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Employment Law Archives

Study shows older-worker job losses more damaging than thought

At our law firm, we advise California employers on how to comply with state and federal laws against age discrimination. Last summer, we posted in this space about a class-action lawsuit alleging that social-media advertising for job openings that only display in the feeds of workers under a certain age are discriminatory based on age. Those in the employment law field are still waiting for this decision to understand its implications.

California noncompete-clause ban now has narrow exception

California law is serious about protecting employees within its borders. To that end, Labor Code section 925, which became effective in 2017, explicitly provides that an employer, as a condition of employment, may not force employees who primarily work and reside in California to agree to resolve legal disputes arising out of their employment in California, in courts of a different state. The statute also provides that an employer may not deprive an employee of a "substantive protection" of state law in any dispute arising here.

An introduction to wrongful discharge of California employees

At our law firm, we provide advice to a wide variety of Northern California private and public employers about the employee-employer relationship, including under what circumstances it may be illegal under state or federal law to fire someone. It is wise for employers to have some basic understanding of the laws related to wrongful termination as employer-employee relationships begin and evolve.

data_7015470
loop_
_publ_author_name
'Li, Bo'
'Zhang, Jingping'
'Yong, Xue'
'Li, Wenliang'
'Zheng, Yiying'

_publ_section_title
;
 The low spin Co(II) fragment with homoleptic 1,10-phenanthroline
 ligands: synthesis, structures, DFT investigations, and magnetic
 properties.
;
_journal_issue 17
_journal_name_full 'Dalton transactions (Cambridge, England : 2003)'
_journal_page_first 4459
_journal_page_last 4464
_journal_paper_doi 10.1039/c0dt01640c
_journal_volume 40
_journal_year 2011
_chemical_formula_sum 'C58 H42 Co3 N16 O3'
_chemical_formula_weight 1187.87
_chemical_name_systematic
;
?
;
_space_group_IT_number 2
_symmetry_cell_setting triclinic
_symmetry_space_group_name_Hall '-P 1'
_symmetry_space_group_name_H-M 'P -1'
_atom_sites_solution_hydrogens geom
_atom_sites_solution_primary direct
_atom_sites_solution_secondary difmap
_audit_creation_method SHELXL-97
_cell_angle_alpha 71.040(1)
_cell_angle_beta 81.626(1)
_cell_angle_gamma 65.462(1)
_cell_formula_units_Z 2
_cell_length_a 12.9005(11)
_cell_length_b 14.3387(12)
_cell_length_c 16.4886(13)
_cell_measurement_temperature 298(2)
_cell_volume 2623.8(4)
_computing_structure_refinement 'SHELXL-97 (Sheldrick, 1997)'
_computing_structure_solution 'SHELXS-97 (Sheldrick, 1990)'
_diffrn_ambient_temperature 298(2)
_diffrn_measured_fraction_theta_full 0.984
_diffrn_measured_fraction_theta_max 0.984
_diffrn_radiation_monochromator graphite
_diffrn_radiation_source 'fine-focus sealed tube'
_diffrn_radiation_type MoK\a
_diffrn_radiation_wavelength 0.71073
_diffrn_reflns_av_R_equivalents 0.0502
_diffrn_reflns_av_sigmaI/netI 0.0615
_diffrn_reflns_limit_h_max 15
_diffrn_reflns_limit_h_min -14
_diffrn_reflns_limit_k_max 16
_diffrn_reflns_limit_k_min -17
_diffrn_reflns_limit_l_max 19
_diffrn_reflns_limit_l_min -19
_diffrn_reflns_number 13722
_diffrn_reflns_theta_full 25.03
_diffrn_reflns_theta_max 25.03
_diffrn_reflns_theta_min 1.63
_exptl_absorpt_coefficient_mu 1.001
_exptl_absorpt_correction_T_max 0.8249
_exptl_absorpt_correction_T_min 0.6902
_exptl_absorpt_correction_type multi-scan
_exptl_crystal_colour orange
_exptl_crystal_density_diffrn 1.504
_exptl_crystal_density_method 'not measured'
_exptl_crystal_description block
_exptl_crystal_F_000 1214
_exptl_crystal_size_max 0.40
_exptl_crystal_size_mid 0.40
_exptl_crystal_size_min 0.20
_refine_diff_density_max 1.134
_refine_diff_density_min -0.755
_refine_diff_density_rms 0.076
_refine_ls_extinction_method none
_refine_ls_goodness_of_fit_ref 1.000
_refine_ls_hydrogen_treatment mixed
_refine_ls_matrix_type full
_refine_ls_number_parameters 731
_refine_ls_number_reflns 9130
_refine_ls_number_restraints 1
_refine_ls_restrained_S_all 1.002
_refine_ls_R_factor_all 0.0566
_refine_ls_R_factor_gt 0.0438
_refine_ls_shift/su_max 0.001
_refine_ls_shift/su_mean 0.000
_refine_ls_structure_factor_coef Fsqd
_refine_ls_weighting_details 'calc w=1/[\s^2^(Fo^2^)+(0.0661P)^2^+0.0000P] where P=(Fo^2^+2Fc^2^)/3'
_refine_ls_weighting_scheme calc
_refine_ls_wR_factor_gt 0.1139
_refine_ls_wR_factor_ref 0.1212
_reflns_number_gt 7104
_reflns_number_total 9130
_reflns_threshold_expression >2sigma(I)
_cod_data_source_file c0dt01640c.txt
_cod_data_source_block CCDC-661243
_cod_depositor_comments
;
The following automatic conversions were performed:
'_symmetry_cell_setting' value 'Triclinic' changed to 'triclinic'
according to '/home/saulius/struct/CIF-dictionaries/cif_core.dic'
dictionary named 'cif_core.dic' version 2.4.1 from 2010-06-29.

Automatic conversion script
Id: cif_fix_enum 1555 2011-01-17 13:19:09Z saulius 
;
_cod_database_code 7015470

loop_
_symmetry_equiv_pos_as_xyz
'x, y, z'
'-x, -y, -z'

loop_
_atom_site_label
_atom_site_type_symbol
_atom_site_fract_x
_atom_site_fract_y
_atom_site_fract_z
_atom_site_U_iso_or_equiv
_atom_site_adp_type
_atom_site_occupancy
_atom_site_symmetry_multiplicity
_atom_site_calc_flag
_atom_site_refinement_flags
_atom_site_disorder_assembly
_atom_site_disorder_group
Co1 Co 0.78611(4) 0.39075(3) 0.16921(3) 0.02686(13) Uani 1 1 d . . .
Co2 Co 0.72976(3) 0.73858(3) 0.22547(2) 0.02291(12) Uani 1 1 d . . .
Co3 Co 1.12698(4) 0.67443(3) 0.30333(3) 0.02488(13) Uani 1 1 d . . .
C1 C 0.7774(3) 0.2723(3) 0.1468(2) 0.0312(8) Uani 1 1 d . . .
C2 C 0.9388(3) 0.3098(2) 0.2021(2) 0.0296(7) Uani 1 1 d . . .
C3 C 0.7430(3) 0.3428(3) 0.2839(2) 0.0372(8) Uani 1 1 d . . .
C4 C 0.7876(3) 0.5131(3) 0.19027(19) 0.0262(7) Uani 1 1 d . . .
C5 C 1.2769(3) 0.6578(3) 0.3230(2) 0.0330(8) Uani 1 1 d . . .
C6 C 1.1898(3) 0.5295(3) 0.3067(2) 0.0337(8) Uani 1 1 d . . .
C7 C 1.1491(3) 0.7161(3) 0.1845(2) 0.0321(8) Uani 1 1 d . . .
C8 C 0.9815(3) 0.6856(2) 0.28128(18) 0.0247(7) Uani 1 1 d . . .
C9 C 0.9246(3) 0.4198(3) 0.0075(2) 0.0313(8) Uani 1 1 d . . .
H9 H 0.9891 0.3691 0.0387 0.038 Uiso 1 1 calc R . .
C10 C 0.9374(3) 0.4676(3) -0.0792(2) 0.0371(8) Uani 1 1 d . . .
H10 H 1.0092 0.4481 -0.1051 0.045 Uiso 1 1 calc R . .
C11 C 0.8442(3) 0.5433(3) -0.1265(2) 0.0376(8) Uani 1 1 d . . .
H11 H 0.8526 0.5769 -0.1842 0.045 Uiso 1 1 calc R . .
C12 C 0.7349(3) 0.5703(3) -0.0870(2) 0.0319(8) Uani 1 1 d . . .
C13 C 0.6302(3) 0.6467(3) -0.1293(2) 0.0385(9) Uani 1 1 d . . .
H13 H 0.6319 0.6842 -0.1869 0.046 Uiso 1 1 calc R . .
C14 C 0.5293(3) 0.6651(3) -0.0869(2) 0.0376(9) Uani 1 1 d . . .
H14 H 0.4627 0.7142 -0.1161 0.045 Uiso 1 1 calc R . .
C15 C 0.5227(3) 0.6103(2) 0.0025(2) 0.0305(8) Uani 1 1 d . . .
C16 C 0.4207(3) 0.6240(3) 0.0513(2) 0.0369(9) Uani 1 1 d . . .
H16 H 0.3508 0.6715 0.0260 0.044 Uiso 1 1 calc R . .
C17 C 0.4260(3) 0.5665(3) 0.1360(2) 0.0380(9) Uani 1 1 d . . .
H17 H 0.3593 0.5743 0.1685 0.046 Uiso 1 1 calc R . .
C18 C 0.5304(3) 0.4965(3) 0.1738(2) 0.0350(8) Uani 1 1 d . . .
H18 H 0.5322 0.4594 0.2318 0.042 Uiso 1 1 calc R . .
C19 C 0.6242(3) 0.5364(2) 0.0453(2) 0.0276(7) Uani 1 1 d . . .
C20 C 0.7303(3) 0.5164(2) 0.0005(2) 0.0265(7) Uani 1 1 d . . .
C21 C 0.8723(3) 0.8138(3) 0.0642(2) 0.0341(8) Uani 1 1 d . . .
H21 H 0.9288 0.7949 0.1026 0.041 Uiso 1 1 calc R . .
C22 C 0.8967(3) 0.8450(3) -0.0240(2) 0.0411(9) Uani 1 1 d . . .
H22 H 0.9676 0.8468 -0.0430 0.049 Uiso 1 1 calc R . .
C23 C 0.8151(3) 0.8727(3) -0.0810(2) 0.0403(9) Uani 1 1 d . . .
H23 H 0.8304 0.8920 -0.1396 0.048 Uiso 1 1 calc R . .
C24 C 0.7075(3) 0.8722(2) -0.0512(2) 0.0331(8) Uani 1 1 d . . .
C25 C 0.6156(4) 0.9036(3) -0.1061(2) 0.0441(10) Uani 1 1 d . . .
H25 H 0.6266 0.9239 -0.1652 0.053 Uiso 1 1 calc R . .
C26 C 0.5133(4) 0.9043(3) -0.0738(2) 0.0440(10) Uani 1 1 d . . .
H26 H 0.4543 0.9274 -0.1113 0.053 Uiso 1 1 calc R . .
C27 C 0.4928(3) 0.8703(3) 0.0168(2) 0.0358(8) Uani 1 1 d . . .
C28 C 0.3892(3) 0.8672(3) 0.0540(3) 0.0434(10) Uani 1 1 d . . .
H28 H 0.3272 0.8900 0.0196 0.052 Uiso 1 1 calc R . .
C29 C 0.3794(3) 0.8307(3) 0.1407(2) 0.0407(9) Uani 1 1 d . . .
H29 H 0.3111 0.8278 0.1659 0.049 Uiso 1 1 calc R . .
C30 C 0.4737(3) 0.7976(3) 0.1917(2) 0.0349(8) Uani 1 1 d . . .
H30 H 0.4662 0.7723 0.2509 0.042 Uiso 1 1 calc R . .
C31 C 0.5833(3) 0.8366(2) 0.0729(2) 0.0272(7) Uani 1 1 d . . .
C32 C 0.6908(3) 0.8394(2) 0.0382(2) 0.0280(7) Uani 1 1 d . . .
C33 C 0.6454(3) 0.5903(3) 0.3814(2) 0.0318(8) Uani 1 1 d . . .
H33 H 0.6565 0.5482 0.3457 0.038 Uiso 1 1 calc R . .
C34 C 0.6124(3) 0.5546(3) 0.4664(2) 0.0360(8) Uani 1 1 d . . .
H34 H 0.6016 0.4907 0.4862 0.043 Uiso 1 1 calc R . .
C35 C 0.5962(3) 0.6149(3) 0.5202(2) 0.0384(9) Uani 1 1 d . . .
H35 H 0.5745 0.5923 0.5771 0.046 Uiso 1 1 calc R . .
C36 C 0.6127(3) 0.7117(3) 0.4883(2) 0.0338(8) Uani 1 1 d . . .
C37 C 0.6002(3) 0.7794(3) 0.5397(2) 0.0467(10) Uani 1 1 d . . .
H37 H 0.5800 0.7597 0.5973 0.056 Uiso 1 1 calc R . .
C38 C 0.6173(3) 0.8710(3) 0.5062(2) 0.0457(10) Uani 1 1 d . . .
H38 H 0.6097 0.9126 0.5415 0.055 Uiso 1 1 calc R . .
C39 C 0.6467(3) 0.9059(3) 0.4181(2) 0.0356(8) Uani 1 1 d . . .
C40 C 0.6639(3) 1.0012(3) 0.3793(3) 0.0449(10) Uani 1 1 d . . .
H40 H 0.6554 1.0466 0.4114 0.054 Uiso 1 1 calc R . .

California expands employer sexual harassment training programs

At Duggan Law Corporation, we provide training services to Northern California employers so that they can comply with state law requirements. The focus is to provide sexual harassment training to supervisors every two years for employers with more than 50 employees or contractors. As we discussed earlier this year, a new 2018 requirement requires this supervisor training to include issues related to gender expression, gender identity and sexual harassment.

Why employers should consider getting rid of probationary periods

Many companies have historically included language in their new hire contracts and employee handbooks about "probationary periods." This time frame usually spans around 90 days and outlines the employee and employer's right to terminate their employment relationship for any reason during the period.

Disability discrimination: What is a reasonable accommodation?

Both the federal Americans with Disabilities Act (ADA) and California Fair Employment and Housing Act (FEHA) require employers to provide reasonable accommodation for job applicants and employees with actual or perceived physical or mental disabilities.

New law clarifies key terms in salary history inquiry ban

As many California employers are aware, state law now prevents employers from asking job applicants about their salary history or from using salary history to make decisions regarding job offers or starting salaries. As we discussed in a previous post, this new law, which went into effect on January 1, also requires that employers provide pay scale information to applicants upon reasonable request.

More employer responsibilities regarding national origin (part 3)

Today, we wrap up our conversation about new California regulations to keep employees and job applicants safe from national-origin discrimination. Having just taken effect on July 1, these rules describe how California employers can meet their related responsibilities.

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